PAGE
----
Lynyrd Skynyrd: Little Known Facts

Lynyrd Skynyrd: Little Known Facts

Some things you may not know about Lynyrd Skynyrd:

Lead singer Ronnie Van Zant was known, even as a child, to regularly claim he wasn’t meant to live to thirty years old and would “die with his boots on,” meaning on the road. The fatal plane crash in 1977 was just months before his thirtieth birthday, cutting their Street Survivors tour short.

Members of the band claim to have experienced Ronnie’s ghost in many different forms.

The band was notably progressive, with ideals and lyrics opposing that which they were often misinterpreted as being aligned with. See Saturday Night Special in regards to gun control; Sweet Home Alabama in regards to segregation. There’s a whole host of interviews out there supporting this.

Ronnie Van Zant’s father, Lacy, was a Golden Gloves boxer with at least three dozen bouts under his belt. He taught all his boys to box.

The Van Zant men, left to right: Johnny, Donnie, Lacy, and Ronnie

There was reported competitiveness between Ronnie Van Zant and Gregg Allman. But, maybe it wasn’t as much about the music as it was Gregg having previously dated Ronnie’s wife, Judy.

Filmmaker Cameron Crowe partially based the band in Almost Famous on Skynyrd. Crowe was sixteen years old when he was assigned by Playboy to follow The Who for their Quadrophenia tour. Skynyrd opened for The Who on that tour, and Ronnie Van Zant approached Crowe, complimenting him on a big piece he’d written about the Allman Brothers. Crowe said about Ronnie, “He was the first musician that crossed the line and talked to me like I was an artist or a writer. It blew me away. He was a guy who treated me like I was an equal, and it gave me a lot of confidence, doing that. A straight-ahead, sensitive guy. No agenda, he didn’t ask me to write about him, just took the opportunity to tell me the story had reached him. Over the next three years, we stayed pretty tight, and I did write about them and went on the road with them and all kinds of stuff.”

Most people know of Neil Young and Lynyrd Skynyrd’s perceived riff over Young’s song “Southern Man,” and LS’s rebuttal in “Sweet Home Alabama.” What people don’t know is how much they admired one another, even wearing each other’s merchandise during their own concerts. Or, that “Sweet Home Alabama” was a provocative effort by LS to point out the flaws of racial thinking, not corroborate it, and that much of the song was written in jest. Neil understood the joke and supported the band fully, remaining close friends with Ronnie until his death. He would write a song called “Powderfinger” for LS to cover, but it ultimately wasn’t chosen for record purposes. Drive-By Truckers wrote a song about the mythical feud, called “Ronnie and Neil”.

“Mississippi Kid” was written by Ronnie even though he and the rest of the band were from Jacksonville, Florida. Ronnie’s only definite relation with Mississippi was that he would ultimately die there.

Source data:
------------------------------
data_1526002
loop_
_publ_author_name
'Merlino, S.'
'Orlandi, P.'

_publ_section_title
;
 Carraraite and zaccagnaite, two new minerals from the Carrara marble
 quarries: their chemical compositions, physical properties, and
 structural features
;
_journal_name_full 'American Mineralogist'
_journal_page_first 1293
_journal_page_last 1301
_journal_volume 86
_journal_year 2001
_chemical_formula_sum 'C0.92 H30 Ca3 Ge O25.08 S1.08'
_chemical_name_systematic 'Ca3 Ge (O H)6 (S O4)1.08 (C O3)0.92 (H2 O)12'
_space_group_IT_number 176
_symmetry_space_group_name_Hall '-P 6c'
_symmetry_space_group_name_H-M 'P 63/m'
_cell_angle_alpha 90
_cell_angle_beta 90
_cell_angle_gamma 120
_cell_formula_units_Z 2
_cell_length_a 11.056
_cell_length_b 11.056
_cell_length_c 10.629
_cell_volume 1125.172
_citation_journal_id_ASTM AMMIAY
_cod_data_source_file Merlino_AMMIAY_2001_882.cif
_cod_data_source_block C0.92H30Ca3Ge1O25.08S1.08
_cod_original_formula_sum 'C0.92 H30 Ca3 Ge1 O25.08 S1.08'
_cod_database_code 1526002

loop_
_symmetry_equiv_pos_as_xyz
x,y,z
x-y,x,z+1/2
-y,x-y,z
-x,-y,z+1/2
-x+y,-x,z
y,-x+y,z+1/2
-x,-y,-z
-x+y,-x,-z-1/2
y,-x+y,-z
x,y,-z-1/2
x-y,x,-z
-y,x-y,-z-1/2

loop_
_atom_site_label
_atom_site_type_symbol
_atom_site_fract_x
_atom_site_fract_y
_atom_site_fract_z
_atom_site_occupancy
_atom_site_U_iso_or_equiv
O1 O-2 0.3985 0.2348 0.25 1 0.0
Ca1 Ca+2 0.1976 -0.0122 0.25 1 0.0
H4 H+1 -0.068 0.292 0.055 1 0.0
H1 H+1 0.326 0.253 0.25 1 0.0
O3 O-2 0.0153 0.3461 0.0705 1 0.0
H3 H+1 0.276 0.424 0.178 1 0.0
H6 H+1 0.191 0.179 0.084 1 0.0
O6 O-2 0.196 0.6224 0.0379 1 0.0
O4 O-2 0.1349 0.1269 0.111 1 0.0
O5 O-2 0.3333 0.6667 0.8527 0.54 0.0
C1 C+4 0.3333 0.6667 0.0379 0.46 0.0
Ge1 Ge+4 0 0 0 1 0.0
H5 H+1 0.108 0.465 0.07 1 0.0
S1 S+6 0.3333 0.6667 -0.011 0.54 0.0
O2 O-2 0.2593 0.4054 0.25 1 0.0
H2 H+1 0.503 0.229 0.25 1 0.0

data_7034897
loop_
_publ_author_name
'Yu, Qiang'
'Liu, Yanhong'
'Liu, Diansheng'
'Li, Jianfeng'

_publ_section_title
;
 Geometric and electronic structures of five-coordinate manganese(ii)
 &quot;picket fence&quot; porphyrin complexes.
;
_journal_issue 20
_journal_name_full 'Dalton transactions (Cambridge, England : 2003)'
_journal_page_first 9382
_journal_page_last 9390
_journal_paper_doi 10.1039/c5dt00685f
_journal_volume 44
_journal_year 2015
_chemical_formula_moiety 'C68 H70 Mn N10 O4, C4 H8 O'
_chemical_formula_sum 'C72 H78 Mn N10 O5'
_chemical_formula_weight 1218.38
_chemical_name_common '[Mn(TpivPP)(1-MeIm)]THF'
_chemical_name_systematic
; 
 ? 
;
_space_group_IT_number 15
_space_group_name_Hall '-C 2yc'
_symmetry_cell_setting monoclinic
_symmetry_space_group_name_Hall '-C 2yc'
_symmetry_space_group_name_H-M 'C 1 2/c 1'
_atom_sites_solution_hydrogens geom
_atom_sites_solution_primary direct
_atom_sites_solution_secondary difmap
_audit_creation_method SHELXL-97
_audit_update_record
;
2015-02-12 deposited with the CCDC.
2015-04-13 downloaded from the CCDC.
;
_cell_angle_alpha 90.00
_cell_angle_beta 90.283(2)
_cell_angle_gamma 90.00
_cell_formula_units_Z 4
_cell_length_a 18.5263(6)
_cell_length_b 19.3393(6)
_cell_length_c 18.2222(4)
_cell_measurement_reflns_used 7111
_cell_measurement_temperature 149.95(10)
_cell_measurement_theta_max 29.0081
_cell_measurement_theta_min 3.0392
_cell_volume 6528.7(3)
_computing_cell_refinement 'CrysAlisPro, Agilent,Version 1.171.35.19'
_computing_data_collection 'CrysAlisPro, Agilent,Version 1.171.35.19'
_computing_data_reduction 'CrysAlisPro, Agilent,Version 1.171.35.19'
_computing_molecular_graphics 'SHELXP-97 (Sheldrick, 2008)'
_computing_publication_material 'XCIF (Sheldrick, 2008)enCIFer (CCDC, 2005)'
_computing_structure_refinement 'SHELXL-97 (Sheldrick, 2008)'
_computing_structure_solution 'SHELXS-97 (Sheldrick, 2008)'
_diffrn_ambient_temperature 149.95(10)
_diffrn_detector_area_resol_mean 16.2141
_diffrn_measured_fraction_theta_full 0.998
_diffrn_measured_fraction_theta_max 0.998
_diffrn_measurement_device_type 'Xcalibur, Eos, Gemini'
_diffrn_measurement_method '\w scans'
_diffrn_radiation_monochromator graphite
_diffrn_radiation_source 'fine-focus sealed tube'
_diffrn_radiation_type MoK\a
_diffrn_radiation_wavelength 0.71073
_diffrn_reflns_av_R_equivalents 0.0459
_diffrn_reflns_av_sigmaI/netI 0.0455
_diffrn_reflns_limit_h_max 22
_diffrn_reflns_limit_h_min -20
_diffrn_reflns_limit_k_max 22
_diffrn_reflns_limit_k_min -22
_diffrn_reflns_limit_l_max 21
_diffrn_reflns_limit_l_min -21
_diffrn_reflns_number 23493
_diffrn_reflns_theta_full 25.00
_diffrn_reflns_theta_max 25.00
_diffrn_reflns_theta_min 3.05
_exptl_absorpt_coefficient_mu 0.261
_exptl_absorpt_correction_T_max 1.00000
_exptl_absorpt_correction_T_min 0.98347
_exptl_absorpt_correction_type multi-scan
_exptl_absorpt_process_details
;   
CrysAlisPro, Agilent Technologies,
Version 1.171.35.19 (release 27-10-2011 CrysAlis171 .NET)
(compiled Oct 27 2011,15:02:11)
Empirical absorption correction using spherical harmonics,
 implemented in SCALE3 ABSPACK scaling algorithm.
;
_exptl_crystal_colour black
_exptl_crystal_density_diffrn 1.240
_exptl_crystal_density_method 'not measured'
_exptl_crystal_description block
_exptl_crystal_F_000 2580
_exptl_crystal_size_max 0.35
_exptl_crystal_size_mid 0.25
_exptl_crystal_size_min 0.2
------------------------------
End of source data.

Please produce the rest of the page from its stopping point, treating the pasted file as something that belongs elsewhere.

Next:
Back up singer Jo Jo Billingsley had a premonition dream about the plane crash two nights prior to the tragedy. The following day she called and begged the band not to take the assigned aircraft. Ultimately, the band would take a vote, obviously choosing to fly despite Jo Jo’s pleas.

Jo Jo and Cassie Gaines (Skynyrd backup singer who sang in the first-ever Broadway version of “Hair”) knew each other prior to Lynyrd Skynyrd via working together at the Mexican restaurant Panchos in Memphis, TN. (This is relevant to all my Memphis people.)

The plane crash of ’77 was near McComb, Mississippi. One of the plane’s surviving members ran through the swamps for help with “ribs poking out of his skin” and was winged by a gun-carrying, local farmer. The rescue efforts took hours to arrive, and in the interim, looters came to pilfer the crashed plane, the surviving passengers (some twenty people), and even the dead band members.
“They were human vultures,” recalls road manager Craig Reed. “All the money that was in my pockets was taken. We had been playing poker right before the crash, and I was winning big. I had a couple of grand that was taken. All my T-shirts were taken, all my jewelry, a skull and crossbones coke spoon. Silver bullets from Gimme Back My Bullets. All gone. They went through our suitcases. They took anything that said ‘Lynyrd Skynyrd’. They even went out and took the side of the plane that was painted ‘Lynyrd Skynyrd’.”

Plane crash remains near McComb, Mississippi

Leon Wilkeson (bass player) was pronounced dead three different times only to wake up and claim he had been sitting on a cloud-shaped log with Ronnie and Duane Allman. “Ronnie told me, ‘Boy get yourself out of here, it’s not your time yet, get on out of here.” This was the first of many similar claims.

On a brighter note, they’re infamous for rocking “The World’s Greatest Rock and Roll Band” right off of their own red-lipped, tongue-shaped stage at a music festival in Knebworth, England. I’ve chronicled this in another post.

edit: I will add links to interviews, articles, and videos at a later time.

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